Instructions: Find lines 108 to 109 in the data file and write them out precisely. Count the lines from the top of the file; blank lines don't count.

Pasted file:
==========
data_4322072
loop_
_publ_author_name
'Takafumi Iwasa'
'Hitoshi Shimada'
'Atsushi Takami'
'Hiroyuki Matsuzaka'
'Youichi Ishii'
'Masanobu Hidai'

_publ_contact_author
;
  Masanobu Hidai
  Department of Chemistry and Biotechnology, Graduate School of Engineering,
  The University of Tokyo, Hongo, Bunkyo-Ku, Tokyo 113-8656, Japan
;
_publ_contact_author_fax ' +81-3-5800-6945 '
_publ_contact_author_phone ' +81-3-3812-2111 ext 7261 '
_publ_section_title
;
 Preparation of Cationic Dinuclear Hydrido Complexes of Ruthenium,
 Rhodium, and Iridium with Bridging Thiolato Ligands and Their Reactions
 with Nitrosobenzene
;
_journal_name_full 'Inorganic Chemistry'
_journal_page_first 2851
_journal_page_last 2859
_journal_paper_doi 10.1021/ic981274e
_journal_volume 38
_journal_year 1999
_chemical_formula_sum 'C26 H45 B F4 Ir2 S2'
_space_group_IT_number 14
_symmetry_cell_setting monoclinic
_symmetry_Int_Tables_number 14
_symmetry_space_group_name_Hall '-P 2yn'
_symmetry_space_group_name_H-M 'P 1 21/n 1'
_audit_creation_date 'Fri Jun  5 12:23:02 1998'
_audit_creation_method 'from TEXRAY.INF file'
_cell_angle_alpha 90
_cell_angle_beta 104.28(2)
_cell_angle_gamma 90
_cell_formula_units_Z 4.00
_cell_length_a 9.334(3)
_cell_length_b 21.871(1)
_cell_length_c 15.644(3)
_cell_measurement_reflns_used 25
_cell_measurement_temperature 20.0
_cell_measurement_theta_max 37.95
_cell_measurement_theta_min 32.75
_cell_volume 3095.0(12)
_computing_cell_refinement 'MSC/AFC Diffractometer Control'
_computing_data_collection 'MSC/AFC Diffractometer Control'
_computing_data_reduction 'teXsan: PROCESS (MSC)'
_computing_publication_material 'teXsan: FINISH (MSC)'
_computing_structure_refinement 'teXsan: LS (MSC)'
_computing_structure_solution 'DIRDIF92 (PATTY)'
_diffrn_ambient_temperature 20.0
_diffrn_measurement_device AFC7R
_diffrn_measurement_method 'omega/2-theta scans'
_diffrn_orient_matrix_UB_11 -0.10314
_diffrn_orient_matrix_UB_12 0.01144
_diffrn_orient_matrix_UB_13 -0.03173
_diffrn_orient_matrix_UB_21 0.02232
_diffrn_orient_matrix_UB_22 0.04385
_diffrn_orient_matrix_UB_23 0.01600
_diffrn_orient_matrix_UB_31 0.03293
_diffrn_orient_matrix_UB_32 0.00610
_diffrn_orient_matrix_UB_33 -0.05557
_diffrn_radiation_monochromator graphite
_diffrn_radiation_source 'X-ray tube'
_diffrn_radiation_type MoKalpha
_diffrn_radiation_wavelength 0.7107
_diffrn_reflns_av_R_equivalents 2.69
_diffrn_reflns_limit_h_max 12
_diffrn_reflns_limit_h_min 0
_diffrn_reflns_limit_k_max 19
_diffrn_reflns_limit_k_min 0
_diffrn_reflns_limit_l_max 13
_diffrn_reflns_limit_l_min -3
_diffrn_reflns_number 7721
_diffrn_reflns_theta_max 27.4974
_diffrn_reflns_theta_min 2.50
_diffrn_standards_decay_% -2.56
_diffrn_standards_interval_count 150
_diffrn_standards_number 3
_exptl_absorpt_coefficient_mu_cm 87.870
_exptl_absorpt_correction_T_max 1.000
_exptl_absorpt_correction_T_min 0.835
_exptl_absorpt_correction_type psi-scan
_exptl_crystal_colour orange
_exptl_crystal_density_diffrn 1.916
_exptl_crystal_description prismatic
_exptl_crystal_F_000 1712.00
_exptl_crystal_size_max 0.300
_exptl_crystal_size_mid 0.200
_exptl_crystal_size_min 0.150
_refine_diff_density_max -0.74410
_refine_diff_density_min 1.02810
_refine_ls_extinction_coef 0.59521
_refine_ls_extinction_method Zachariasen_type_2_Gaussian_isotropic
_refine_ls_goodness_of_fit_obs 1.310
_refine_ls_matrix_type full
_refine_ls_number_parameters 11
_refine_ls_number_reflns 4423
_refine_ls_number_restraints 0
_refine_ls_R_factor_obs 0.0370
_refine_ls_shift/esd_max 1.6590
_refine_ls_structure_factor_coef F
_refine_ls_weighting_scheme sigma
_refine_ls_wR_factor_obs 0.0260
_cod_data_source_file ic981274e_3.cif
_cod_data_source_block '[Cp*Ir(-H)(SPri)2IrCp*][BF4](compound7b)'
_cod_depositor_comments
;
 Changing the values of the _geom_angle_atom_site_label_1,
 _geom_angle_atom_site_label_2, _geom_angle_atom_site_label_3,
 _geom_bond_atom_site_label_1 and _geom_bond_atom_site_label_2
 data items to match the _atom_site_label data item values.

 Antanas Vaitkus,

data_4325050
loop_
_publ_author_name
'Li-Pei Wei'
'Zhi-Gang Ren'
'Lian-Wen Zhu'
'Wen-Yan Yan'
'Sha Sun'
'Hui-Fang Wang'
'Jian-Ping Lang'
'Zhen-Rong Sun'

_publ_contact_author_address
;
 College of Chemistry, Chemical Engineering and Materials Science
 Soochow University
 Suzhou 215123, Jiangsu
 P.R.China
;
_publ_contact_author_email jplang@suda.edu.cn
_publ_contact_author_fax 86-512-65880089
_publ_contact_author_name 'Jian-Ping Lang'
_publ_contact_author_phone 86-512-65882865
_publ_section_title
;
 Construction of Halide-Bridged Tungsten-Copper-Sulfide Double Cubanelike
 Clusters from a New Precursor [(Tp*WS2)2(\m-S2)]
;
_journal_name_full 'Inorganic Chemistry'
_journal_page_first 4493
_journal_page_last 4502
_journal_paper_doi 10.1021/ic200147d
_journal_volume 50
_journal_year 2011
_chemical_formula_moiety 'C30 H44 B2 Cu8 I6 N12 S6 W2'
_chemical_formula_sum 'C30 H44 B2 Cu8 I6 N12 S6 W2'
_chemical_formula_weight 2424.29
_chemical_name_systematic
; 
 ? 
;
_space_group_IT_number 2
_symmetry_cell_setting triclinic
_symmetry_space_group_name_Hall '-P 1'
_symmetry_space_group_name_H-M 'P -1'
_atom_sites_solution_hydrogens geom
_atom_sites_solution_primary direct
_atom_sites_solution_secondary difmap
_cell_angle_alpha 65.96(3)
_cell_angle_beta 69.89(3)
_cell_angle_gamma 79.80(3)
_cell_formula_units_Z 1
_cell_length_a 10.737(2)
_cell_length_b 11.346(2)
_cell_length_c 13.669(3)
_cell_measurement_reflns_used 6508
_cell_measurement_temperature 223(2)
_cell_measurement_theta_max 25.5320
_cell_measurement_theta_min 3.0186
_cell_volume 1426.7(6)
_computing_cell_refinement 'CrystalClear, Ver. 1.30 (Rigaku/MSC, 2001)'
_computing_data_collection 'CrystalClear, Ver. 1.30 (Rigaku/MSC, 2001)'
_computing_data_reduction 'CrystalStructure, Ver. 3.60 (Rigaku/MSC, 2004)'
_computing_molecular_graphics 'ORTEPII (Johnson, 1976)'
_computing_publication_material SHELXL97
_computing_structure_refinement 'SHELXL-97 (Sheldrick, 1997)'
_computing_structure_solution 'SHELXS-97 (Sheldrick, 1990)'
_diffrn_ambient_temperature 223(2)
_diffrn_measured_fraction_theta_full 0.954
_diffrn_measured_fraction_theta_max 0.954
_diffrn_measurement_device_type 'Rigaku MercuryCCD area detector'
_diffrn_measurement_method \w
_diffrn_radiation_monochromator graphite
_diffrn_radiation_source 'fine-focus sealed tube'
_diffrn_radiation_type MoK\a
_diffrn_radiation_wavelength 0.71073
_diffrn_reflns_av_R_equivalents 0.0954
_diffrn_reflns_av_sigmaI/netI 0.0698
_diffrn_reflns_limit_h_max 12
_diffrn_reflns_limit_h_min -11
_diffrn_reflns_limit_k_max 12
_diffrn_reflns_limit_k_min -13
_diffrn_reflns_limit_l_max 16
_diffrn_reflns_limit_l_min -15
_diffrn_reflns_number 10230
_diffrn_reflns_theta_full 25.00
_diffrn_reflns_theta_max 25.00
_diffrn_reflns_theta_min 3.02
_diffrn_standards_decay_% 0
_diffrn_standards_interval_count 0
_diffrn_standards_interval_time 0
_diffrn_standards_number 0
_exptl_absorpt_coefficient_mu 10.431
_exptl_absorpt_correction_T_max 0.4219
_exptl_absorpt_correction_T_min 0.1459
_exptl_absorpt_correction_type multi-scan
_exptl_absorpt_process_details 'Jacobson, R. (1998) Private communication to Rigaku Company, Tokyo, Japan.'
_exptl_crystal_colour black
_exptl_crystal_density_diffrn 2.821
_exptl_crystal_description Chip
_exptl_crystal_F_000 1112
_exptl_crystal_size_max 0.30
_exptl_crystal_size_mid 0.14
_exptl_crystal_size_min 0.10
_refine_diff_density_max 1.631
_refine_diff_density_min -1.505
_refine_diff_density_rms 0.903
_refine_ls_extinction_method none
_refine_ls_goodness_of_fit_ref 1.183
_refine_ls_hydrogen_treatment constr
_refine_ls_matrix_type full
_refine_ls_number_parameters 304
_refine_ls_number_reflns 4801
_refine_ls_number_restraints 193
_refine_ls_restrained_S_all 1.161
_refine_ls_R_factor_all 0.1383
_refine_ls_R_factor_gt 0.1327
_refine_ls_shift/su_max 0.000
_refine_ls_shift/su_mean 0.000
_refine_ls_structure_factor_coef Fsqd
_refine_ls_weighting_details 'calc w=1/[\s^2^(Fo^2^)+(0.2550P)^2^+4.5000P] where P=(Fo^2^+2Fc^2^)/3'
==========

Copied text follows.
_refine_ls_weighting_scheme sigma
_refine_ls_wR_factor_obs 0.0260